If you chose to entertain customers, employees or other areas of your business, you may be able to deduct certain expenses that are deemed ordinary and necessary for carrying on business. These expenses may be deductible if they are either directly related or associated with the business.
You must have proof that the expense relates to the business, as well as the cost, date, and location of the entertainment. You may also need to provide the business relationship of the people you entertained. In most cases, you are only able to deduct 50% of meal and entertainment expenses as a deduction.
Entertainment expense reimbursements should not appear as income on your W-2 if you are an employee subject to reimbursement through an accountable plan. You cannot deduct reimbursed expenses. However, if you received no reimbursement, or you were reimbursed from a non-accountable plan, you can deduct your entertainment expenses through Form 2106, Employee Business Expenses, or Form 2106, Unreimbursed Employee Business Expense. These deductions carry on to your tax return as an itemized deduction, and is typically subject to a 2% adjusted gross income limit.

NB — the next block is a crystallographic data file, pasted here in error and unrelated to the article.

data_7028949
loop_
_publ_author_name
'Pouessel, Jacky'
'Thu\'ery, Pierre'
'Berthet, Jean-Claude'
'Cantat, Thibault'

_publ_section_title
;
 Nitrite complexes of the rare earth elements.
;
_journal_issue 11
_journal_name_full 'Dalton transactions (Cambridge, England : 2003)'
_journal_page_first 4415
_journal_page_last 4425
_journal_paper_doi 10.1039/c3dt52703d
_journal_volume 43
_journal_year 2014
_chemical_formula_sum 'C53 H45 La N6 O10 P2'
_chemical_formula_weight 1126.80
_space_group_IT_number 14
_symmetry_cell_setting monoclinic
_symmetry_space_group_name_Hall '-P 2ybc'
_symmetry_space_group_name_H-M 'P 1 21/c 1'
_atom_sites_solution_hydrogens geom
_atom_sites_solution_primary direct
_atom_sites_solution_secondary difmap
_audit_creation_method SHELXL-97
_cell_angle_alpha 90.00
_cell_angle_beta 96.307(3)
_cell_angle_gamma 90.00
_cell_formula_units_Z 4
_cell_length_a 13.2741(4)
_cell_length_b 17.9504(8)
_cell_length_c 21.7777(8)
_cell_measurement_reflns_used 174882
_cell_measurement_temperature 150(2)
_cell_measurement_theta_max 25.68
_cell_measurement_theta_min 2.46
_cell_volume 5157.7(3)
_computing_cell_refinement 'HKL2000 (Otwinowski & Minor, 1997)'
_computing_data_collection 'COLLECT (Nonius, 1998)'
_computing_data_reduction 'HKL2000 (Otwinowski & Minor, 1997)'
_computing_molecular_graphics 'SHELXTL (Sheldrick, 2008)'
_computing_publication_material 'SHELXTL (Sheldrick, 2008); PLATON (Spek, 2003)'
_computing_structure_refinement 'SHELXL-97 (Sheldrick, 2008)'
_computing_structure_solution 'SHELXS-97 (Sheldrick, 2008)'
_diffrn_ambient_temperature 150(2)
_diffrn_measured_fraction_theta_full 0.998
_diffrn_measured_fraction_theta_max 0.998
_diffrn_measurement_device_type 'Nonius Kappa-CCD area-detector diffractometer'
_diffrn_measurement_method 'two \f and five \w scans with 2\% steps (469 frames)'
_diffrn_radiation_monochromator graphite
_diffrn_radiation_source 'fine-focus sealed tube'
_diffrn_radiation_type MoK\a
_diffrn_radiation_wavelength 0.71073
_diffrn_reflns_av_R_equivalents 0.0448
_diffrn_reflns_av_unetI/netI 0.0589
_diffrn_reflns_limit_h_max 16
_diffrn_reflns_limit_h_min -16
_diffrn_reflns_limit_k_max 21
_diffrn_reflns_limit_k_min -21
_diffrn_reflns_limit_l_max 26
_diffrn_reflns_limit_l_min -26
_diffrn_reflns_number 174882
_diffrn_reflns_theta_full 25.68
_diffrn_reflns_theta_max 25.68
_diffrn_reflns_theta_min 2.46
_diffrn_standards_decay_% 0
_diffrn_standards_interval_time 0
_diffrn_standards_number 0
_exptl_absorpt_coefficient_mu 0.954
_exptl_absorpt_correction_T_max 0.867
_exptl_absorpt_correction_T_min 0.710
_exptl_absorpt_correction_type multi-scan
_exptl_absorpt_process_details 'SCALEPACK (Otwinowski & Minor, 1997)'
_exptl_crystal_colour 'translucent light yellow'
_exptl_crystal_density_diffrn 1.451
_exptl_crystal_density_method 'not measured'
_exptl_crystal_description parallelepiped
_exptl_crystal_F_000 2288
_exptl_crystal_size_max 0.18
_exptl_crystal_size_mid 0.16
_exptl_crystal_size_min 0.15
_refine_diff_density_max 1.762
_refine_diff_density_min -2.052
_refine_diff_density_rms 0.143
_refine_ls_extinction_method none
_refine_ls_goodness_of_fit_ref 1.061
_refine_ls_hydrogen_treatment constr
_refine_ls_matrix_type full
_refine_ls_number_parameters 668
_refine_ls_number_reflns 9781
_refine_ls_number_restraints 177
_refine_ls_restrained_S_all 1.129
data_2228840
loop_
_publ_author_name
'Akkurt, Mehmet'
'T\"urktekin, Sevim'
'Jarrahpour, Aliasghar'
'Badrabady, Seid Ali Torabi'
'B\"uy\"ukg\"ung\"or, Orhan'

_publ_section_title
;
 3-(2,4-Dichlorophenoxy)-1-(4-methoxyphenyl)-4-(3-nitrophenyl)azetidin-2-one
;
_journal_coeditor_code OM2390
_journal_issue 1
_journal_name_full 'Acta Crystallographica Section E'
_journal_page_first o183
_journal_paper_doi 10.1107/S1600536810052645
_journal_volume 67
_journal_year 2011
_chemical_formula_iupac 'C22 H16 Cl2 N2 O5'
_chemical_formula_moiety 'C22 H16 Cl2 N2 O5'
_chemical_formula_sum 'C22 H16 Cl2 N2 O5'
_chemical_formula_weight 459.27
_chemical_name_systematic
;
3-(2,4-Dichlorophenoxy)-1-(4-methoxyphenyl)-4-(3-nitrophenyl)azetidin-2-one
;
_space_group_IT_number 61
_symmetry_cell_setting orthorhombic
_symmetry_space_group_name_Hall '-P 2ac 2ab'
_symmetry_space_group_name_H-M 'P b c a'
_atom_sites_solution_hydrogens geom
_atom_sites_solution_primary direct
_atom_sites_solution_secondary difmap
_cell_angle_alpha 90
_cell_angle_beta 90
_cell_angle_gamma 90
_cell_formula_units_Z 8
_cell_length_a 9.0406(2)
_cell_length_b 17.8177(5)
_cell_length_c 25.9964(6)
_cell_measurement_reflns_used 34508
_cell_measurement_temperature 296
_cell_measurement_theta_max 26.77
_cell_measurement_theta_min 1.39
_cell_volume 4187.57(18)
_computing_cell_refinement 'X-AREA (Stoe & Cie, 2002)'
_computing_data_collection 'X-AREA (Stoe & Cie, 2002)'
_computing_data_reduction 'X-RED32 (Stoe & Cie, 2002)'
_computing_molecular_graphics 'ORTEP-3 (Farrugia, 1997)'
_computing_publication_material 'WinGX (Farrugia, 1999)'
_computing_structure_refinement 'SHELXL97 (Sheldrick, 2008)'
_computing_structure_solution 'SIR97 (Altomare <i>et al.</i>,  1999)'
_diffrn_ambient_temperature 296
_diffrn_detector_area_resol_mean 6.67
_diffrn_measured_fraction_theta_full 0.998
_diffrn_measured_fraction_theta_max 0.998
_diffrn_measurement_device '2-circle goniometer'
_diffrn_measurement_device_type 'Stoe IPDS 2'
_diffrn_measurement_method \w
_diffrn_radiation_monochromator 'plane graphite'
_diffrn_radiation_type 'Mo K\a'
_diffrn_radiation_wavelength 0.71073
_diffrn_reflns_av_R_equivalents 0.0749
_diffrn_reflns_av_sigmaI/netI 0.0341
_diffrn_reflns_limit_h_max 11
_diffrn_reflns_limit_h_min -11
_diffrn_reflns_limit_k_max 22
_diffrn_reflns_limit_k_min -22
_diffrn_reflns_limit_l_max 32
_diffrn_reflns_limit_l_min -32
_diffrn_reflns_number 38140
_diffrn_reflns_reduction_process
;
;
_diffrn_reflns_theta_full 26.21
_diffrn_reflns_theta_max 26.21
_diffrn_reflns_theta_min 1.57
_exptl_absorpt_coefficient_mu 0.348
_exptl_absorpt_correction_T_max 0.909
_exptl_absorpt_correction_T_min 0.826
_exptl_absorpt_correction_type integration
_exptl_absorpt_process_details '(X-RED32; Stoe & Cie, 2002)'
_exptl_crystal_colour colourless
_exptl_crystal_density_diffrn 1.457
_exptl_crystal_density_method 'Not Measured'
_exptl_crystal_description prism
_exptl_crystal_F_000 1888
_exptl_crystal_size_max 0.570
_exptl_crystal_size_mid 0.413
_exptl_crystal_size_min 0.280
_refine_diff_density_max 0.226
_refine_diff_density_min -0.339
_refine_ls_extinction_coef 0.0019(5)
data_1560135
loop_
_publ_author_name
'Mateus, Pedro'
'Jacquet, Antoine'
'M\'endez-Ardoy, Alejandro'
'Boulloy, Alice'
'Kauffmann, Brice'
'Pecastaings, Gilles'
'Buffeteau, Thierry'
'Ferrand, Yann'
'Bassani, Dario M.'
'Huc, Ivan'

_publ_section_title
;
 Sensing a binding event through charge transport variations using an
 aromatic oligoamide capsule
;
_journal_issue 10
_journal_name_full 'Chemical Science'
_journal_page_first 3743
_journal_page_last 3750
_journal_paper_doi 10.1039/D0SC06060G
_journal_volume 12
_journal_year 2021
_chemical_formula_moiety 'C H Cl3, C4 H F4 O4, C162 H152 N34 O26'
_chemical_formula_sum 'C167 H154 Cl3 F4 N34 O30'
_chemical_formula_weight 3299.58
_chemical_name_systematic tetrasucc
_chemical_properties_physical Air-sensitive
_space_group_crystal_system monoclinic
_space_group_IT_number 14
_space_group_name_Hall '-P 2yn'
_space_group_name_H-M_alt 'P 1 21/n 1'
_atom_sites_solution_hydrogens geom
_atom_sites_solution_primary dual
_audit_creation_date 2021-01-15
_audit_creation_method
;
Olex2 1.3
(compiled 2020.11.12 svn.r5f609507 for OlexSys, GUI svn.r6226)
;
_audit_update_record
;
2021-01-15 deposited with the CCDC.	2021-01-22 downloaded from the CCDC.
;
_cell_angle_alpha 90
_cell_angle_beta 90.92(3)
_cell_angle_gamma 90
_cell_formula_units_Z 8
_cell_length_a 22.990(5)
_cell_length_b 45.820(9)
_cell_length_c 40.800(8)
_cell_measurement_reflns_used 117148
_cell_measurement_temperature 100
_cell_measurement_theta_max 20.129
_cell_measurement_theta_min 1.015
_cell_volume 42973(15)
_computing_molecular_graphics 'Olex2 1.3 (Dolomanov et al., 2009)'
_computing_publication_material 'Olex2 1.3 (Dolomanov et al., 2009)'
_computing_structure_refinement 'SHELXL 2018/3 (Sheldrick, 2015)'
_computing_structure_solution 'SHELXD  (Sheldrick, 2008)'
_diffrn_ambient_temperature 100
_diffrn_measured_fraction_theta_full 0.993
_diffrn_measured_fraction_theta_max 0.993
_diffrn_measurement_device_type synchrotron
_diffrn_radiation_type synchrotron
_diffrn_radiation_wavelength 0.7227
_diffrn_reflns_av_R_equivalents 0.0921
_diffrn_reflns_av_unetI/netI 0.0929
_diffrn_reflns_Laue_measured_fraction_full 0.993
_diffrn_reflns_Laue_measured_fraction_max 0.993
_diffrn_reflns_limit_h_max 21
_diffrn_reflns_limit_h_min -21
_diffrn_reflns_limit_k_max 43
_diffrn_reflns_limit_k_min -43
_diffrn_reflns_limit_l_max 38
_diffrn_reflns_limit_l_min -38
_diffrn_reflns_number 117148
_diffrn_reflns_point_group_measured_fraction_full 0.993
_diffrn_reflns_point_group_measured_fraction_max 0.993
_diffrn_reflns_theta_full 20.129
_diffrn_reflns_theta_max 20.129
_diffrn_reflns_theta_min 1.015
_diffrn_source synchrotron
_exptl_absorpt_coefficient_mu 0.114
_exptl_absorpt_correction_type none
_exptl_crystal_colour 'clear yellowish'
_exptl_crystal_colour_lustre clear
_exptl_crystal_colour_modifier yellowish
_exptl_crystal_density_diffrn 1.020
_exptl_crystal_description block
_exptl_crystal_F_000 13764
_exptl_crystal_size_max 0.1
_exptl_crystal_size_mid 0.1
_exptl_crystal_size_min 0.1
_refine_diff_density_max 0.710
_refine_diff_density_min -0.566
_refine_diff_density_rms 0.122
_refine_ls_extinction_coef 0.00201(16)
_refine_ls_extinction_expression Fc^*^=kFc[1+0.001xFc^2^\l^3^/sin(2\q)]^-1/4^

Deductions may be taken by individuals who are self-employed by using Form 1040, Schedule C, Profit or Loss From Business, or Form 1040, Schedule C-EZ, Net Profit From Business. If you are a farmer, use Form 1040, Schedule F, Profit or Loss from Farming, to deduct these expenses.